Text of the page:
They added that where a doctor or other medical personnel obliges a patient to give blood for some undisclosed tests, and thereafter proceeds to use the same to test for HIV, then the doctor or other medical personnel will have subjected the said patient to compulsory HIV testing and will have committed the crime of compulsory HIV testing.
“In our view, where a person is induced to donate blood under the mistaken belief that it will be used for other tests (apart from HIV testing) and it is used for HIV testing then that patient has been compulsorily tested for HIV,” said the Tribunal.
Karen Hospital had sent the patient’s medical bills to UAP Insurance for settlement. The hospital had argued that the patient should have been grateful for having been treated well, ethically, professionally and with dignity and in the process saving her life and the lives of her spouse and loved ones.
The hospital therefore added that, “It would still have been lawful even if no consent was obtained prior to the tests because they were in the patient’s best interest.”
CONTRARY TO THE LAW
The tribunal found this to be contrary to the law. They said that Section 22 of the HAPCA does not just prohibit disclosure of HIV results of a person, it also prohibits any disclosure of any information that can take the form of, “a letter, an invoice, a bill, a receipt, or any other document whatsoever containing any information from which the HIV status of a person can reasonably be inferred by a third party.”
A number of hospitals and insurance companies always have a service level agreement that if an insured patient has been admitted, the insurer has to be informed within 24 hours, regarding who the patient is, where he or she has been admitted and the nature of ailment, so as to authorise and process payment.
“Forwarding an invoice or bill to a medical insurer therefore violates Section 22 of HAPCA if the HIV status of the patient can reasonably be inferred from such an invoice or bill,” ruled the Tribunal.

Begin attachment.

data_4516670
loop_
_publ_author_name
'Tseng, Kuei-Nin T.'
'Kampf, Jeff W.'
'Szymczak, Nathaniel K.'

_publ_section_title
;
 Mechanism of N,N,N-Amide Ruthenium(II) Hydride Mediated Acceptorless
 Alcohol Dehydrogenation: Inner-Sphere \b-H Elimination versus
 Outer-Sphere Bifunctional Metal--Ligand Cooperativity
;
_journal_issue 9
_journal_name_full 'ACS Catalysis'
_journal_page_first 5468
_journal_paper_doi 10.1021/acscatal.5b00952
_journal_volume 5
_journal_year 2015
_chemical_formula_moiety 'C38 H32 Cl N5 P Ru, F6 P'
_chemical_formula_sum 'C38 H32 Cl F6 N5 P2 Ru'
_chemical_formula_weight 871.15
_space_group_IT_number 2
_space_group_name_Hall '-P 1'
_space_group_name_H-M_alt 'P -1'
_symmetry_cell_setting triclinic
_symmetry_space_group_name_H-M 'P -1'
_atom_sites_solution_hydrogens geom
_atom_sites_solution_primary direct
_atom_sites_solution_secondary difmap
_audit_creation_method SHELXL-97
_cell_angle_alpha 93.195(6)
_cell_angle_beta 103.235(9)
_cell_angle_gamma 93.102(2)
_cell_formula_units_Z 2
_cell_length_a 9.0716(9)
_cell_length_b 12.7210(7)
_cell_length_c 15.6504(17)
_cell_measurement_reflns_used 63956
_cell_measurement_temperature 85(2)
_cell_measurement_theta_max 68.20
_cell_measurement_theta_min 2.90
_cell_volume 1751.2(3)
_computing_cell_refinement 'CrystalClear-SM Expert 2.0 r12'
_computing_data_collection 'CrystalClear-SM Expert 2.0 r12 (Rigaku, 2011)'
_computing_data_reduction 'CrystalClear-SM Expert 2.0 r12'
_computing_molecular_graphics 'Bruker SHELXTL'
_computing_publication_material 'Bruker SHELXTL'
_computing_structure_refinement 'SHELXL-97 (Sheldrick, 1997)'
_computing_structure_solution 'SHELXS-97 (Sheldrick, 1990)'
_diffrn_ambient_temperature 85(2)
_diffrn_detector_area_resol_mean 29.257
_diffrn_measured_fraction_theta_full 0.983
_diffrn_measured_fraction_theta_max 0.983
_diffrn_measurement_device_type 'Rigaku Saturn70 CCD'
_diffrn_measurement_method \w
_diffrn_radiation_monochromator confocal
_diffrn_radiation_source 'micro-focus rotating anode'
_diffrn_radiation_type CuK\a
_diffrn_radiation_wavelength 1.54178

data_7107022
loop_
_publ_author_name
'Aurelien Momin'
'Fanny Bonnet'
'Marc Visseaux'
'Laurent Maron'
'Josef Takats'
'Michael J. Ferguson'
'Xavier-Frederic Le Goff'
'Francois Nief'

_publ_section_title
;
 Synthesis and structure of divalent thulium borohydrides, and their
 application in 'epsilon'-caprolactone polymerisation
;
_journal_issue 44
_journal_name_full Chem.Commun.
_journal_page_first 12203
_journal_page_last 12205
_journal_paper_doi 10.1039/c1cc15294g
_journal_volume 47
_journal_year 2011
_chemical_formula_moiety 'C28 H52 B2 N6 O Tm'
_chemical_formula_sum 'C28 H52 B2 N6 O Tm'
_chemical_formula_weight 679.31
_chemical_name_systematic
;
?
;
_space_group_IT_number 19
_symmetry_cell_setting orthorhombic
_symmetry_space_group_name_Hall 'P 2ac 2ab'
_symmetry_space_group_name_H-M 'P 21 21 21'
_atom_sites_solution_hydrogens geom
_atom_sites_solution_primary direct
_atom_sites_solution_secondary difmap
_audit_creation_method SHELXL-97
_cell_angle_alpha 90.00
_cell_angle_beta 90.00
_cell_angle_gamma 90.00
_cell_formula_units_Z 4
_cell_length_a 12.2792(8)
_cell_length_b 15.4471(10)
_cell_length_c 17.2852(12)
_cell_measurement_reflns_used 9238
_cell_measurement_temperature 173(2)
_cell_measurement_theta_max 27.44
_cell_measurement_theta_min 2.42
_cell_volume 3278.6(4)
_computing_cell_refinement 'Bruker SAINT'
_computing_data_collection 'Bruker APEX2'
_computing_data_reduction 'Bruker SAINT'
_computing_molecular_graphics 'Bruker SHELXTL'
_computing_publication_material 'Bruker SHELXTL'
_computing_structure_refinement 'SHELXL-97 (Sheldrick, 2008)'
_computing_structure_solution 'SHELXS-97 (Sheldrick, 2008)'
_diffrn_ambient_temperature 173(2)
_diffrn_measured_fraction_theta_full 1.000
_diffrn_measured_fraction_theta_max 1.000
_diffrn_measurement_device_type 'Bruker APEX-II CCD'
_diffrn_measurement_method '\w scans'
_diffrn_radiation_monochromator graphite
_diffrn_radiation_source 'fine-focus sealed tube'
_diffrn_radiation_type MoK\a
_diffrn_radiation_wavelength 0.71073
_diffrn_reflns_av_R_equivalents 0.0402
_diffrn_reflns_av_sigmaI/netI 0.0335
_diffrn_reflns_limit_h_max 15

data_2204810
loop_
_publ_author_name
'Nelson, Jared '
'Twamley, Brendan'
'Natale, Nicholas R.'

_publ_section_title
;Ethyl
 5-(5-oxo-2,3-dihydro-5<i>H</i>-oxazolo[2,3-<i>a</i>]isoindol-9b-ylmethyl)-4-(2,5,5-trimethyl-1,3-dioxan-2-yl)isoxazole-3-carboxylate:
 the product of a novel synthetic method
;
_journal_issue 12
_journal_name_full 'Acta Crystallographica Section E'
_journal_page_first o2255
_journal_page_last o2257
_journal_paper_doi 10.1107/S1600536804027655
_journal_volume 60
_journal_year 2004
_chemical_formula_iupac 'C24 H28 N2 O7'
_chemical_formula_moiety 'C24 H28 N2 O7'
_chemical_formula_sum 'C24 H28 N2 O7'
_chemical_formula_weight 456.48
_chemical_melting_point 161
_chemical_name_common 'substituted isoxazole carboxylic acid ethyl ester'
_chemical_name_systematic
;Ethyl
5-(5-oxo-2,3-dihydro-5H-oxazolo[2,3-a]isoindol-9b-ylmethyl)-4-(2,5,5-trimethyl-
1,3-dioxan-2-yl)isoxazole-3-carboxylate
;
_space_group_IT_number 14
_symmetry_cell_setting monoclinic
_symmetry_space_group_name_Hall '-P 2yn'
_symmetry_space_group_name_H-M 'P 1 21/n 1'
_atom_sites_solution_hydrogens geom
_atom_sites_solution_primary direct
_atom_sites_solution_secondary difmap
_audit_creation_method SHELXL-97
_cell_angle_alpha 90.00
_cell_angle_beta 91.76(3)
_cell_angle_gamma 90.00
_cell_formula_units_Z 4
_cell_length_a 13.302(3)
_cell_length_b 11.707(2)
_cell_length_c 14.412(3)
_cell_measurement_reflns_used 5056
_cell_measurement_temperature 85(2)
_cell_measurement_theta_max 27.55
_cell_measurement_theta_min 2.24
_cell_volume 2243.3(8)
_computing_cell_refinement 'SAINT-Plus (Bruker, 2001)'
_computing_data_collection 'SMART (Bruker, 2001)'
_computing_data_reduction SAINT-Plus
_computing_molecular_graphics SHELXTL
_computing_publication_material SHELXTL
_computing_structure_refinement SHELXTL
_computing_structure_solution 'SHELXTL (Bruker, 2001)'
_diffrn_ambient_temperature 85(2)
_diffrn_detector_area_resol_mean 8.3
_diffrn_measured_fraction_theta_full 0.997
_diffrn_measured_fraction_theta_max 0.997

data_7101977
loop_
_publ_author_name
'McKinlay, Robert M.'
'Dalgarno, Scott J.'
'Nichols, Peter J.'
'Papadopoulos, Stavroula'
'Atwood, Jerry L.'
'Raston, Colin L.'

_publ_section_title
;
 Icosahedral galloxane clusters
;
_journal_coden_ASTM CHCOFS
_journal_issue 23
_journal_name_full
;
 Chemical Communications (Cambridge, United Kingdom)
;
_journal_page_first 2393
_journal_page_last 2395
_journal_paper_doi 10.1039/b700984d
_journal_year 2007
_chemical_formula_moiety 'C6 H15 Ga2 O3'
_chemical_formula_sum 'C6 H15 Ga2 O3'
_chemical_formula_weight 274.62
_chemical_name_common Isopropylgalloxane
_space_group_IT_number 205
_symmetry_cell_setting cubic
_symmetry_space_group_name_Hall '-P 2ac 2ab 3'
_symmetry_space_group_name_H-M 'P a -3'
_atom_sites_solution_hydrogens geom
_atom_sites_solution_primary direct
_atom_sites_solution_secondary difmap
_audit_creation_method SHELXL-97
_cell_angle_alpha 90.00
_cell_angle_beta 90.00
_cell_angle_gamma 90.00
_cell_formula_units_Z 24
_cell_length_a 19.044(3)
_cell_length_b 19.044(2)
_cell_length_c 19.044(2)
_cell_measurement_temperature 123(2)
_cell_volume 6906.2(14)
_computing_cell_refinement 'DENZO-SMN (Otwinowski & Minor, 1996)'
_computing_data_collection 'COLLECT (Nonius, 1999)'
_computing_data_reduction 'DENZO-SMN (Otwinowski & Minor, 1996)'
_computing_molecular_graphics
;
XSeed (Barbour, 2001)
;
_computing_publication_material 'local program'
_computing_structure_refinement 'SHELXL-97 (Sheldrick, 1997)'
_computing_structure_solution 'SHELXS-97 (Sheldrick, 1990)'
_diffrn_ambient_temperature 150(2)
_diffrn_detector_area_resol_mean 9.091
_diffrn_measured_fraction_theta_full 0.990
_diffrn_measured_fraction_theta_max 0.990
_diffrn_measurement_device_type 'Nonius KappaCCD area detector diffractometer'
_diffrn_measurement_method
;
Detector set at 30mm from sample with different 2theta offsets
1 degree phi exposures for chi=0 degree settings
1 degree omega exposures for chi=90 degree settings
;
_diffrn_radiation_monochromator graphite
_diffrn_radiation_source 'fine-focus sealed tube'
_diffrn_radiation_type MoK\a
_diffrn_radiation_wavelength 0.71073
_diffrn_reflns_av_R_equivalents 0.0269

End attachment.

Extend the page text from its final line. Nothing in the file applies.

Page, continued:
Likewise, the tribunal faulted Meridian Equatorial Hospital for releasing a patient’s information to Resolution Health Insurance Ltd, who settled the bills. Since the patient was an adult, although she was a beneficiary of an insurance policy under her mother’s name, the authority to release confidential information relating to her HIV status ought to have emanated from her, and not her mother.
Despite the fact that confidential information had been released to the insurer pursuant to the health insurance claims process, it had been irregularly obtained since the patient had not authorised its procurement.
Further, that all health information have to be documented in trust and protected from unauthorised access, including by members of staff of the health facility. The duty of confidentiality goes beyond undertaking not to divulge confidential information; it includes a responsibility to ensure that written patient information have been kept securely.
“Confidential hospital records cannot be left where other people have casual access to them and information about patients have to be sent under private and confidential cover, with appropriate measures being taken to ensure that it has not gone astray. It is important to maintain confidentiality of patients’ records even among staff,” Tribunal.
Interestingly however, the tribunal has held that in suits filed before it by spouses or lovers, public policy considerations require courts and tribunals to adopt a much more cautious attitude when dealing with cases that involved the recovery of damages for emotional distress deriving from alleged fear of AIDS.
This is because decisions that prioritised the rights of HIV-negative individuals over those of HIV-positive persons, could discourage people from subjecting themselves to HIV testing, with far reaching public health consequences.
“Accordingly, by glorifying fear of Aids through hefty awards of damages in Aids phobia cases, or by making it very easy for plaintiffs in Aids phobia cases to recover damages, courts and tribunals would simply be creating conditions favorable for the spread of HIV related prejudice, stigma, discrimination, ostracization and bastardization,” the tribunal.